Behind The Scenes Of The Beatles' 'Magical Mystery Tour' A new documentary on PBS about the making of the Beatles' 1967 film Magical Mystery Tour features outtakes from the original and new interviews with Paul McCartney and Ringo Starr. TV critic David Bianculli calls the film "wonderfully thorough."
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Behind The Scenes Of The Beatles' 'Magical Mystery Tour'

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Behind The Scenes Of The Beatles' 'Magical Mystery Tour'


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Behind The Scenes Of The Beatles' 'Magical Mystery Tour'

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This is FRESH AIR. I'm TV critic David Bianculli. Tonight on PBS, "Great Performances" presents a documentary about the making of a Beatles TV special from 1967, then shows a restored version of that special, which is called "Magical Mystery Tour." It has the music from the U.S. album of the same name, but it's not the album. It's a musical comedy fantasy about the Beatles and a busload of tourists taking a trip to unknown destinations.

PAUL MCCARTNEY: It wasn't the kind of thing we could do a disclaimer before and say, ladies and gentlemen, what you're about to see is the product of our imaginations, and believe me, at this point they're quite vivid.


BIANCULLI: That's Paul McCartney, talking about the original broadcast of the "Magical Mystery Tour" TV special in England. It was written and produced in 1967, which was an incredibly fertile period for the Beatles. "Strawberry Fields Forever" came out that year, and "Penny Lane," and the "Sgt. Pepper's Lonely Hearts Club Band" album, which was followed, a month later, by the live TV premiere of "All You Need is Love," broadcast globally. The Beatles, it seemed, could do no wrong. And then they did "Magical Mystery Tour," which was televised by the BBC the day after Christmas - on Boxing Day - as a holiday special. A quarter of the British population watched it - and many of those hated it.

Back then, the 53-minute program was filmed in color but wasn't broadcast that way. Imagine the "Sgt. Pepper" cover in black and white and you can imagine how much was lost in the translation. Reception to the TV special was so poor that the show wasn't even picked up in the United States - just the soundtrack. Eventually the special was syndicated to some local TV stations and toured the college film circuit along with "Reefer Madness." That's when I first saw it. But on a national level, "Magical Mystery Tour" has never been televised in the United States - until now.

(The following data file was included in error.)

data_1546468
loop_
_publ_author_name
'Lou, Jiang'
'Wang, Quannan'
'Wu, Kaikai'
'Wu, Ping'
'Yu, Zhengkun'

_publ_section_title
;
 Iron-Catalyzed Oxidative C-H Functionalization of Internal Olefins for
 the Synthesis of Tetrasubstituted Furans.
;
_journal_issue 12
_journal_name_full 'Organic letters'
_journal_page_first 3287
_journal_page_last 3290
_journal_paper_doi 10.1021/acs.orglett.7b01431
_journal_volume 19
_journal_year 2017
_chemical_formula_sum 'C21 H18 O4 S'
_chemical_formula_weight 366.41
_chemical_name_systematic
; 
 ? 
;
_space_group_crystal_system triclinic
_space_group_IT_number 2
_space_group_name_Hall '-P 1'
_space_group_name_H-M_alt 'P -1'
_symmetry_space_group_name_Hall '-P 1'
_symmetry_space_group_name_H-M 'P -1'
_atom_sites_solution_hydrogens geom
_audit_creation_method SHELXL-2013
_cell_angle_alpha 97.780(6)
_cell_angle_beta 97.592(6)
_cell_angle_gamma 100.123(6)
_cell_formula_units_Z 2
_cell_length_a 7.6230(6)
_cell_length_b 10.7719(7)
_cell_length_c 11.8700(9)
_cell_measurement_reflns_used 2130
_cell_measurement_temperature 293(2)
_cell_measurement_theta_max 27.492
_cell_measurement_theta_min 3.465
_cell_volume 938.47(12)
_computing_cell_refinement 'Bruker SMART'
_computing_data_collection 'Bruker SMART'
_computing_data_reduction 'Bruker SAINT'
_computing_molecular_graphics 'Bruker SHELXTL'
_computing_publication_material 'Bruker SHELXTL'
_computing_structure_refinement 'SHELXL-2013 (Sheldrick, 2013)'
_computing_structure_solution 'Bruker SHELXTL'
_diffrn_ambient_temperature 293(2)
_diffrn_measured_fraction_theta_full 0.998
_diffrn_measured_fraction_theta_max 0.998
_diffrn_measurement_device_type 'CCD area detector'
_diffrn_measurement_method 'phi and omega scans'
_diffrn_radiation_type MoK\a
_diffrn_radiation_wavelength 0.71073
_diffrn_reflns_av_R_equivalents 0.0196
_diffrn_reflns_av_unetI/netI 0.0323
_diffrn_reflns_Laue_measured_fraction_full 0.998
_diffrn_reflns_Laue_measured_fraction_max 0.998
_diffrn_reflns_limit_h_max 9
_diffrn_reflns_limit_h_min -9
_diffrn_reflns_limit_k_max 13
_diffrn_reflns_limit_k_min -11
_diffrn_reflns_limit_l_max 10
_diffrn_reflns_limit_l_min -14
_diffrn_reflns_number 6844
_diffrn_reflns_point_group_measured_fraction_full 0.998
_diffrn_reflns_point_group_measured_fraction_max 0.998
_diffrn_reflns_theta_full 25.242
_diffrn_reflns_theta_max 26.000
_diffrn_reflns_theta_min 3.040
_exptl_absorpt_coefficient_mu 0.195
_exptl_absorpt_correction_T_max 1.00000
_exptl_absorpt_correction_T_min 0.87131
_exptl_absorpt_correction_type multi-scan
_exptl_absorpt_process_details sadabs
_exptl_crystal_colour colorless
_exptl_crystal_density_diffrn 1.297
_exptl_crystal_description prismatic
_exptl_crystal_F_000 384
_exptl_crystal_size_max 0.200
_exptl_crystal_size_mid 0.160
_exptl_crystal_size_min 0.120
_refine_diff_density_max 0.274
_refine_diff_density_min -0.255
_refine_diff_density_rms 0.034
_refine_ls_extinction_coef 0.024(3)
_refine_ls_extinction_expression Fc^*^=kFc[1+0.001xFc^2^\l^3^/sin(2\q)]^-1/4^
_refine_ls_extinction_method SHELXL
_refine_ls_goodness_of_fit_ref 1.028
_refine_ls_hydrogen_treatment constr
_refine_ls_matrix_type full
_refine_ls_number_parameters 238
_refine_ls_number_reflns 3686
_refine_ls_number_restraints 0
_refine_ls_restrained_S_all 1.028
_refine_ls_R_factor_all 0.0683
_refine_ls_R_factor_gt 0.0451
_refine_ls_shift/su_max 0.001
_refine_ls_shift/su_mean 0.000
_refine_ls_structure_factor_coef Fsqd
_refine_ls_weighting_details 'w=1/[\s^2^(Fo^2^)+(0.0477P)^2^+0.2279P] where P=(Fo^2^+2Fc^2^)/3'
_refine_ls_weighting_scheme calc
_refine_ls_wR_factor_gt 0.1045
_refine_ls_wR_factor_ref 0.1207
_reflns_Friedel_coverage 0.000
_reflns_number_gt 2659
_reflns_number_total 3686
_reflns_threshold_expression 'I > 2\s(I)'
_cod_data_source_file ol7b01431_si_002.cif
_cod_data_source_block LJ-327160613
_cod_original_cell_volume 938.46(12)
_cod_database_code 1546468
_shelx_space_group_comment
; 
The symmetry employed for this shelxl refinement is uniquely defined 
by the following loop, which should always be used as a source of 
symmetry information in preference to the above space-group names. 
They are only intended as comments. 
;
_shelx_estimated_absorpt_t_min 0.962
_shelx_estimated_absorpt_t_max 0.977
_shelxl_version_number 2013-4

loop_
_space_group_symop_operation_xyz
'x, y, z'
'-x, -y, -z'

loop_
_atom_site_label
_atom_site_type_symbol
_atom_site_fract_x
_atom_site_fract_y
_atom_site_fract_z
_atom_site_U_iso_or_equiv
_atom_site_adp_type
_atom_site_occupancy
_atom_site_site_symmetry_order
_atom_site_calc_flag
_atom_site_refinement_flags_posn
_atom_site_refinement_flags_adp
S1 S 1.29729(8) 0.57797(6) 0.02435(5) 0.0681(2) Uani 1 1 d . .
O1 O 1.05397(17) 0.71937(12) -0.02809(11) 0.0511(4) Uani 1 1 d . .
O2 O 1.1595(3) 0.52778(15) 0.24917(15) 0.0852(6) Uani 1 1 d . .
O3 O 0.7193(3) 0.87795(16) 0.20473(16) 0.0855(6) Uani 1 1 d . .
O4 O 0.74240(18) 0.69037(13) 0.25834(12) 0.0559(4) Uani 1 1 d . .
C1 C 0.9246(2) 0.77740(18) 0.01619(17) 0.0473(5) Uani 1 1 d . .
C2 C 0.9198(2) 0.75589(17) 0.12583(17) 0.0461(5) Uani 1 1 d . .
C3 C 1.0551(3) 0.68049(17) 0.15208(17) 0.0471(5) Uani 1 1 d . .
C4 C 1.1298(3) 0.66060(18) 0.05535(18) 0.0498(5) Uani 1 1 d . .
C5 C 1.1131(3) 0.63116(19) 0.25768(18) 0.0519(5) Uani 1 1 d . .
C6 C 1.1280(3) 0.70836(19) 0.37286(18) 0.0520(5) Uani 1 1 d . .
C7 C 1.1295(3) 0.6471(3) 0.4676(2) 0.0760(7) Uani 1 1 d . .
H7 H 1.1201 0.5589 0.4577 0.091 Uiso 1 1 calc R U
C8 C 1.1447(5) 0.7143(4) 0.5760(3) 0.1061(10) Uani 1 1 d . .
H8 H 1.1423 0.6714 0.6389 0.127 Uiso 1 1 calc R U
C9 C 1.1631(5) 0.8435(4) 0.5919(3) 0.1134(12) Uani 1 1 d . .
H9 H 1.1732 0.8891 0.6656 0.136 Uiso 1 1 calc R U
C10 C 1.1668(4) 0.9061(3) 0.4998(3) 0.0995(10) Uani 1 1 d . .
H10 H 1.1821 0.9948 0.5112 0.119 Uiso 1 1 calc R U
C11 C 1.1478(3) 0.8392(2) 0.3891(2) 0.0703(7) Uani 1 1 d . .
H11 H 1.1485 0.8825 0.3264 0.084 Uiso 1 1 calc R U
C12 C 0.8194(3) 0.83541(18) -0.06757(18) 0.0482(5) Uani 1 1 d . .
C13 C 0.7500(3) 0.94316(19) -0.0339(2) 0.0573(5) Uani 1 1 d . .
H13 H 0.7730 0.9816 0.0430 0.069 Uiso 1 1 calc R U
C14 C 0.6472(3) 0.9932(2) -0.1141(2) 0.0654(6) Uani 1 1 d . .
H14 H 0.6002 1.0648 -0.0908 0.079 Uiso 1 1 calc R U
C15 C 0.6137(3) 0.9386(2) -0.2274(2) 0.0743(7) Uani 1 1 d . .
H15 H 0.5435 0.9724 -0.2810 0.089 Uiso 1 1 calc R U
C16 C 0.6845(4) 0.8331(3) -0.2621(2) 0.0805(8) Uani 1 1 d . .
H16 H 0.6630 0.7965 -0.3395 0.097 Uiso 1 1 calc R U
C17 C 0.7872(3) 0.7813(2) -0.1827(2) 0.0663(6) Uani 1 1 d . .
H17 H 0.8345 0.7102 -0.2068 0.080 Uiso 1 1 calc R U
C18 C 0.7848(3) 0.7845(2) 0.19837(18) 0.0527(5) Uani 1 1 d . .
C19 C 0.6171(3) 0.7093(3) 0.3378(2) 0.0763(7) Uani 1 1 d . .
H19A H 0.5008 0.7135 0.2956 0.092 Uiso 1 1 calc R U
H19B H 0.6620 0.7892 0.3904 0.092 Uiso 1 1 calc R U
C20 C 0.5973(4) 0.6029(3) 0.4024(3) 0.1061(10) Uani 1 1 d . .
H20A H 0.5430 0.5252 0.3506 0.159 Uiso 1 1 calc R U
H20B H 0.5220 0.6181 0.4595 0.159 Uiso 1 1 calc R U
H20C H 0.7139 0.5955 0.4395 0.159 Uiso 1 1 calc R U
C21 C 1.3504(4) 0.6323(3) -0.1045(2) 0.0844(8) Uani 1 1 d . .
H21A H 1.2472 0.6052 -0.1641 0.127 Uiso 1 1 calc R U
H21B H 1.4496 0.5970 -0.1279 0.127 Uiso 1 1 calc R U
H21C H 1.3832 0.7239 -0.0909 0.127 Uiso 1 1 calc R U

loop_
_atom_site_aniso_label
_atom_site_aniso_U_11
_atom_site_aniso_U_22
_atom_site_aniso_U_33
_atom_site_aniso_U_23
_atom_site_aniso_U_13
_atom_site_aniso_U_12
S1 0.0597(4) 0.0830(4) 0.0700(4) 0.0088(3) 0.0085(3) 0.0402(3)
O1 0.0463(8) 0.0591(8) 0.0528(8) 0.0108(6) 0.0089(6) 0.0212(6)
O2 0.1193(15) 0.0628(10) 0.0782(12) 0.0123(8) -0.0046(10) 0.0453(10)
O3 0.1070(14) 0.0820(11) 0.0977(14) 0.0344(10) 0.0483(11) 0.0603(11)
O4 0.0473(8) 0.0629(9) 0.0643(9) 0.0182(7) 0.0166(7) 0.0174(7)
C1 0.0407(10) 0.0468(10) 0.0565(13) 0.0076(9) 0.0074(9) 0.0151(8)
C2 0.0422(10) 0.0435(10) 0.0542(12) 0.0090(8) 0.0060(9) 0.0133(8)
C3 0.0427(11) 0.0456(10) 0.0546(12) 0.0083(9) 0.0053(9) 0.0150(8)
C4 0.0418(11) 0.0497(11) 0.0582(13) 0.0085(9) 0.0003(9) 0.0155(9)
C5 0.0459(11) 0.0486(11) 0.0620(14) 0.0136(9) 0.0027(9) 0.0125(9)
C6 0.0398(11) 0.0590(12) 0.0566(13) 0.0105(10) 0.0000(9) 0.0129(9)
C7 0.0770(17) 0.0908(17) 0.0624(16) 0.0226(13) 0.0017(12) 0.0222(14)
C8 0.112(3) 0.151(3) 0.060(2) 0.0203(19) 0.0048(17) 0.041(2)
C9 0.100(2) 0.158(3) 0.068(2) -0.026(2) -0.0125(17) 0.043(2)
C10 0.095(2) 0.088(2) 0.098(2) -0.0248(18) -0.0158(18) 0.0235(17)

Friday night on PBS - as always, check local listings - "Great Performances" is presenting "Magical Mystery Tour," preceded by a new one-hour companion documentary called "Magical Mystery Tour Revisited." This may be the first case on record in which a documentary about a film is longer than the film itself. But it's worth it.

BIANCULLI: The documentary, produced by Jonathan Clyde of Apple Films and directed by Francis Hanly, is wonderfully thorough. It explains how the idea for "Magical Mystery Tour" came about and how Paul originally drew the concept as a pie chart, then shows the chart. It covers the origins of each number written specifically for the show from the title song and "The Fool on the Hill" to "I Am the Walrus" and "Your Mother Should Know."

It presents lots of outtakes and new interviews with McCartney and Ringo Starr, as well as Martin Scorsese, Terry Gilliam, and Peter Fonda. It also includes a vintage interview with George Harrison, whose assessment of the 1967 TV special is as unfiltered as the program itself.


BIANCULLI: It's a fine documentary. Better, to be honest, than "Magical Mystery Tour" itself. But "Magical Mystery Tour" is so much fun to watch if you're a Beatles fan, that it serves up one joy after another. John serving shovels of spaghetti as a waiter in a dream sequence. John and George in a strip club watching the house band singing a song called "Death Cab for Cutie" which, incidentally, inspired the name of a much more recent rock band.

And the closing production number, "Your Mother Should Know" which has the Beatles in white suits dancing in unison down a giant staircase. In addition to the PBS double feature, "Magical Mystery Tour" also now available as a deluxe box set from Apple. It includes Blu-ray and DVD versions of the original special, a vastly shortened version of the documentary, and lots of extras including outtakes and complete scenes that were cut out of the program before its 1967 premiere.

These extras are every bit as entertaining as "Magical Mystery Tour," and one segment is a minor revelation: singer-songwriter Ivor Cutler, seated at an ornate white organ in the middle of an English countryside, performing his composition "I'm Going in a Field." It must have been hypnotically bizarre then. It's hypnotically bizarre now.


BIANCULLI: It's no secret that I'm almost ridiculous in my enthusiasm for the Beatles. But for me, all this new "Magical Mystery Tour material" - the restored TV special, the documentary, the boxed set - is like a perfectly timed holiday gift. The boxed set is expensive but the Great Performances double feature is free. All you need is a TV set.


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